Before the first wave of Italian immigration to Pittston, the Oregon section, then known as Oregon Heights, was an Irish section. Thomas Law McMillan was born there on April 18, 1888. Nicknamed “Rebel,” he grew up at 162 Tompkins St. He was 5-foot-5 and 130 pounds as an adult. But being small didn’t stop him from developing into a professional baseball short stop.
As a teen, he played for the Oregon Heights Grays. Their home was the “Yankee Green,” at the foot of Swallow Street before construction of the Pittston Armory started on the site in 1906. Sapphire Salon occupies the armory today.
In 1903, the family moved to Atlanta, Georgia, where Tommy enrolled in Georgia Tech. Though he was only 15 as a freshman, he was the starting short stop and lead off batter for the Tech baseball team.
In the spring of 1904, Hughey Jennings was the coach of the Cornell University team as well as player-manager for the Baltimore Orioles. Over the Easter break, he brought the Cornell team to Atlanta for a series of games against the Southern League Atlanta Crackers. Jennings, in the midst of a Hall of Fame career, was an idol in Pittston. Alexander McMillan, Tommy’s father, and Jennings were old friends and Alexander invited Jennings to a Tech practice to check out his son.
“Last spring,” the Atlanta Constitution wrote, “he was still arrayed in short trousers and yet his work in practice drew the most favorable comment from Jennings.”
Jennings said, “The youngster is an easy graceful infielder, never fights a grounder but always takes each as it comes. This is always the touch of a natural ball player. There is no effort in his work and yet he gets over the ground and manages to flag just about everything that comes his way.”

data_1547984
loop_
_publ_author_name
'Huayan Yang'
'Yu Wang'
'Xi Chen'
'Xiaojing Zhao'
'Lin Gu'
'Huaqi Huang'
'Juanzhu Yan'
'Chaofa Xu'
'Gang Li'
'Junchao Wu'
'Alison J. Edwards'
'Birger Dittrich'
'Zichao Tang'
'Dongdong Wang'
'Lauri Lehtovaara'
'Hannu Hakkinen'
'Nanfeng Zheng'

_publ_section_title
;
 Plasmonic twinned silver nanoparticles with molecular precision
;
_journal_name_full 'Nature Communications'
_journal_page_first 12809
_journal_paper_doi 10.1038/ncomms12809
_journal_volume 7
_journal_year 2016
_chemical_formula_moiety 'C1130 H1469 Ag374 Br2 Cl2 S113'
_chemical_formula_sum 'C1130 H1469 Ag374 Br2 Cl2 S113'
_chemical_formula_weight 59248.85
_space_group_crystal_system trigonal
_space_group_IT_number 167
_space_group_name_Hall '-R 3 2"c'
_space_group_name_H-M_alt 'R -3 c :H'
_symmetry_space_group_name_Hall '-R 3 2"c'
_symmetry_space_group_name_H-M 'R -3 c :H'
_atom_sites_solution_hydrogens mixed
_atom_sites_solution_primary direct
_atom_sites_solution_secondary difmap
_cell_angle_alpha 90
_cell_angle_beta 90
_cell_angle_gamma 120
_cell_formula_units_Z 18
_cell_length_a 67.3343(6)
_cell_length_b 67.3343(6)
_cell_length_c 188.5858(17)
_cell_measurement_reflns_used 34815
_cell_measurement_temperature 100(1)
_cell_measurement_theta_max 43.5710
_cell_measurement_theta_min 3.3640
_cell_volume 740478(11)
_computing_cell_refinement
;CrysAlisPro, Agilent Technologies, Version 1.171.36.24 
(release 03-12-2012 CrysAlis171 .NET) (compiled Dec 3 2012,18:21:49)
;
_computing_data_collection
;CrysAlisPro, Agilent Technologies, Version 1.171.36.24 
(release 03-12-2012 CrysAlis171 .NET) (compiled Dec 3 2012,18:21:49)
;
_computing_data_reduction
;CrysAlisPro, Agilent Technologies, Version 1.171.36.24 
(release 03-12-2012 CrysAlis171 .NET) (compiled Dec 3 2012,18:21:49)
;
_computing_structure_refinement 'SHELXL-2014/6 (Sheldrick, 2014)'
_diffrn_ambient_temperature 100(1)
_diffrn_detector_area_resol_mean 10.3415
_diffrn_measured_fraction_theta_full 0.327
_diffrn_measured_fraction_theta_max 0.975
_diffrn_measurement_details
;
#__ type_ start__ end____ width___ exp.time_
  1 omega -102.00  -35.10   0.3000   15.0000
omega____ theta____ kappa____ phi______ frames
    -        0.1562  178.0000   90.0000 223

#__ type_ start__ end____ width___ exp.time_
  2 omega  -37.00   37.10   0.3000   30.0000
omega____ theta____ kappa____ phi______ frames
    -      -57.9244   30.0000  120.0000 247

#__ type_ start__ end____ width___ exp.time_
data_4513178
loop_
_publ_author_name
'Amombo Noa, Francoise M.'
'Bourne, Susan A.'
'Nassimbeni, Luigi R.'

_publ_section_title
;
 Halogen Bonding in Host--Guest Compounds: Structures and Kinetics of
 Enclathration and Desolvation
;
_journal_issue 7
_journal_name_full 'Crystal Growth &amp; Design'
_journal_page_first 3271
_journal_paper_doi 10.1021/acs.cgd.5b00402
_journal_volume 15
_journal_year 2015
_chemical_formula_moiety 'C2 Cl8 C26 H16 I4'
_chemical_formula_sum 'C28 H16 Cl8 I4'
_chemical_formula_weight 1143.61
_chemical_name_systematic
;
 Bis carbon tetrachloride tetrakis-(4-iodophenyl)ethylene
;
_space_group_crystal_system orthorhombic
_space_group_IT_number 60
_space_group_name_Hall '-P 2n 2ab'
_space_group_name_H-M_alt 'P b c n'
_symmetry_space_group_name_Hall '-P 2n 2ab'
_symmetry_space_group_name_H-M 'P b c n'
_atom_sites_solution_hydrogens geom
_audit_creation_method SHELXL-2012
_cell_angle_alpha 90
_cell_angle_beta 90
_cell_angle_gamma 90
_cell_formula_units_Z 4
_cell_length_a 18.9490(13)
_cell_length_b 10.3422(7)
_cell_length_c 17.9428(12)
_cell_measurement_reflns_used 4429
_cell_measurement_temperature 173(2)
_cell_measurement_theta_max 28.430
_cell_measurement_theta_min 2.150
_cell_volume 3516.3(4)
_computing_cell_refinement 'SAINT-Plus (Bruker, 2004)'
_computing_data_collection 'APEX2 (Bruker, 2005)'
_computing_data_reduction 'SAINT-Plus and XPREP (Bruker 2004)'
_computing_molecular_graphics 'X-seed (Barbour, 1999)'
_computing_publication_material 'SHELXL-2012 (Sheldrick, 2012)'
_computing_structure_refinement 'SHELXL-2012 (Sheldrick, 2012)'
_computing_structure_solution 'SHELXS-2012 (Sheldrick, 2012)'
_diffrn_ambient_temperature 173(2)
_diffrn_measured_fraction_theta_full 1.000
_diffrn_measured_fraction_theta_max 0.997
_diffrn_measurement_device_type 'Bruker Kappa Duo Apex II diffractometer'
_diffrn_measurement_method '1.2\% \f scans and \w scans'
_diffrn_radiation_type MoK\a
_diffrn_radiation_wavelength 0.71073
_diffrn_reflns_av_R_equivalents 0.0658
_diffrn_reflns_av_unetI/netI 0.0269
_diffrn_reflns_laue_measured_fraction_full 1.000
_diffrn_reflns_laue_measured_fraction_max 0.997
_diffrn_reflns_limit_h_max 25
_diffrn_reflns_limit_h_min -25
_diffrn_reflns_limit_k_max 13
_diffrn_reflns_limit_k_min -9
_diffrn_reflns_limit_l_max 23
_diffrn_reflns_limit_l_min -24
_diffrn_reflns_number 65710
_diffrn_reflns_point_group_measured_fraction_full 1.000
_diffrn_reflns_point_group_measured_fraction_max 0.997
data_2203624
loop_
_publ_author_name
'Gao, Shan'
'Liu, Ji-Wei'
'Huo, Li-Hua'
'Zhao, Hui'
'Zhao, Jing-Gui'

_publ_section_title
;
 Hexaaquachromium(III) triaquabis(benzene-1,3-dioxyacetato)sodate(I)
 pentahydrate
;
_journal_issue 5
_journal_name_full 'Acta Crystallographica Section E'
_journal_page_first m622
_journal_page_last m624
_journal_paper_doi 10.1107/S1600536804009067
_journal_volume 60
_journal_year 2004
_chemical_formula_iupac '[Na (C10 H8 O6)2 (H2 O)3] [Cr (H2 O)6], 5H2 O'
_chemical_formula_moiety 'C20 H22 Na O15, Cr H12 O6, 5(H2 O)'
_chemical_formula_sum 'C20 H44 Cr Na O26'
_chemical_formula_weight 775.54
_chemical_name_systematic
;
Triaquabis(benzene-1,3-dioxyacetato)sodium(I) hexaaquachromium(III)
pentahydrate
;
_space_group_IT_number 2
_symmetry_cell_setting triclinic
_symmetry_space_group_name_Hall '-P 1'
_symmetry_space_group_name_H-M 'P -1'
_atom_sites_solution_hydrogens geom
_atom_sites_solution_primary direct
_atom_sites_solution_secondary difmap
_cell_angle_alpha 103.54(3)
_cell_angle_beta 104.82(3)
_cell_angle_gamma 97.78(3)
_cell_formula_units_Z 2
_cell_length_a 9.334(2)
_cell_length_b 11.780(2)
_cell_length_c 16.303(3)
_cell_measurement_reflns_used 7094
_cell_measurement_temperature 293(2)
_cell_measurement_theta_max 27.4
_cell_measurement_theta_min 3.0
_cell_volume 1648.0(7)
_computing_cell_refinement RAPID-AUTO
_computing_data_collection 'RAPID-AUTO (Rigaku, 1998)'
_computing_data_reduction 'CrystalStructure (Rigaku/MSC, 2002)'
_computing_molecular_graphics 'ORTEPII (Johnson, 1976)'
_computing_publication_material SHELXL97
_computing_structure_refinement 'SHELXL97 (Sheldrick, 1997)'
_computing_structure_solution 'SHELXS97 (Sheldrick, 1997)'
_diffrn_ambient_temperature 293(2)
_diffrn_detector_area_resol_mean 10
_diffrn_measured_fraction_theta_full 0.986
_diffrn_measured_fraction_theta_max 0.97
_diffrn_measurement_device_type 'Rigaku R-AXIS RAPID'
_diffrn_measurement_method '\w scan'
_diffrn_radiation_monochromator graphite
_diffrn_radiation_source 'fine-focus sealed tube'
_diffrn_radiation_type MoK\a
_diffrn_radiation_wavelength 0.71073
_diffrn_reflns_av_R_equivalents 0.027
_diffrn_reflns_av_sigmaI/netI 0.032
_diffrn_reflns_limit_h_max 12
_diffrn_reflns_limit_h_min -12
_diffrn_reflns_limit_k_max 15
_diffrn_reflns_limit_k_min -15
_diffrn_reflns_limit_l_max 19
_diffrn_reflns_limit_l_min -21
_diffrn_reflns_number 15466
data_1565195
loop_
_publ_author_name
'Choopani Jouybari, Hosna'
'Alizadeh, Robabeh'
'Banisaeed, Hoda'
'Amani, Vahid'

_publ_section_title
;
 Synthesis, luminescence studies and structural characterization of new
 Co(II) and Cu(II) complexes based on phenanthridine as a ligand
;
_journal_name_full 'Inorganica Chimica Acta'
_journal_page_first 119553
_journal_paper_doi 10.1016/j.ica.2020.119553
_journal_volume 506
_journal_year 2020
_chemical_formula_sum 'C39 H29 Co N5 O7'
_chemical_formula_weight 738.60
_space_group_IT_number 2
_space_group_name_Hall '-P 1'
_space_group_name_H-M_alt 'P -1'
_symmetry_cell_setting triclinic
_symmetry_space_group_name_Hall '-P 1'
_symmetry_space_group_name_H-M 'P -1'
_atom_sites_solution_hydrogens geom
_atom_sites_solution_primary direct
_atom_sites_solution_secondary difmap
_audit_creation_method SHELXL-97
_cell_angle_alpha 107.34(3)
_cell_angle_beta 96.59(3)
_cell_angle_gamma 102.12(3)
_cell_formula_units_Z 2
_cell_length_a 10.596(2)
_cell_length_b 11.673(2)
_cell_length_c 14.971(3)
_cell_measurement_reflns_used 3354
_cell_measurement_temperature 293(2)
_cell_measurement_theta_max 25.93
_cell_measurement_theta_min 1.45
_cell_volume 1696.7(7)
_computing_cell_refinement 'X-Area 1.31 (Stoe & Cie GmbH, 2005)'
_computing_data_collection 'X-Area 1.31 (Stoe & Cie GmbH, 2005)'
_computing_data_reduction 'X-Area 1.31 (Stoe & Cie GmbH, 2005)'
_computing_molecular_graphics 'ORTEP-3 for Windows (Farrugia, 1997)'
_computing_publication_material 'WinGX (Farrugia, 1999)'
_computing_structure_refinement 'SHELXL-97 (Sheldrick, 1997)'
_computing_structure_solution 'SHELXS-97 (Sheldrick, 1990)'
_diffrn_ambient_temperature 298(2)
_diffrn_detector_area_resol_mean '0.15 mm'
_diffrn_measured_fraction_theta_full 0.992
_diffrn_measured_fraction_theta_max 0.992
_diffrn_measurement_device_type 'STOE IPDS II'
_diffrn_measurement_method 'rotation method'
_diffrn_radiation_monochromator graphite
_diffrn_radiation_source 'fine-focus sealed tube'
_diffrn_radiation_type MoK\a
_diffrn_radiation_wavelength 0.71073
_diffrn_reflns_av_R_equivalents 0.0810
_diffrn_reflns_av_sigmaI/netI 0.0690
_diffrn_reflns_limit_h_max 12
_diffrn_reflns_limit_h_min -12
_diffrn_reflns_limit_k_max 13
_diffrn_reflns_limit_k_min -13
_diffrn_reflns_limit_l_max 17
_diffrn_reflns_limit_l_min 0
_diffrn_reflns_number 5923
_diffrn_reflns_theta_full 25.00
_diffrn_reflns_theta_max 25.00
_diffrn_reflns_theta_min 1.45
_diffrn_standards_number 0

After the 1904 collegiate season, Tommy, 16, played 15 games for Augusta in the Sally League
In 1906, Tommy, now 18, and one of the top collegiate short stops in the country, was signed right off the Tech campus by Baton Rogue of the Class D Cotton States League. A tremendous far-ranging fielder and speedy runner, he rose fast and in 1908 he was purchased by the National League Brooklyn Superbas, later to be known as the Dodgers. But Tommy could not hit major league pitching. In 292 major league games in four seasons with Brooklyn, Cincinnati and the Yankees, he batted .209.
Yet he excelled in the high minors, and despite breaking a leg and arm and being hit in the jaw with a pitch, he played for 22 seasons with 14 different teams from Marlin, Texas, to Rochester, New York, retiring at 41. Wherever he went, the sportswriters referred to him as “diminutive” or even “the midget.” With Rochester he played in Scranton and Wilkes-Barre and got to visit friends. He stayed with his Uncle Issac Lovell on his farm in Harding or with Mrs. Thomas Bownie in his old Oregon neighborhood.
His best years were in Mobile and Memphis in the Southern Association. For Memphis in 1921, he batted .322 and was second in the association with 40 doubles.
He retired from baseball and settled in a house he bought on Lake Conway in Florida, from Joe Tinker, of the famous baseball poem “Tinker, to Evers to Chance.” Having served in the Army Air Service in World War I, he worked as a veteran representative for the Florida State Employment Service. He took up oil painting in his 50s and his canvases were displayed by the Belle Vista Chamber of Commerce. Already widowed, he died in 1966 at age 78. He had no children.
Sources: Digital archives of the Pittston Gazette, Wilkes-Barre News, Scranton Times-Tribune, Atlanta Journal Constitution and Sporting Life.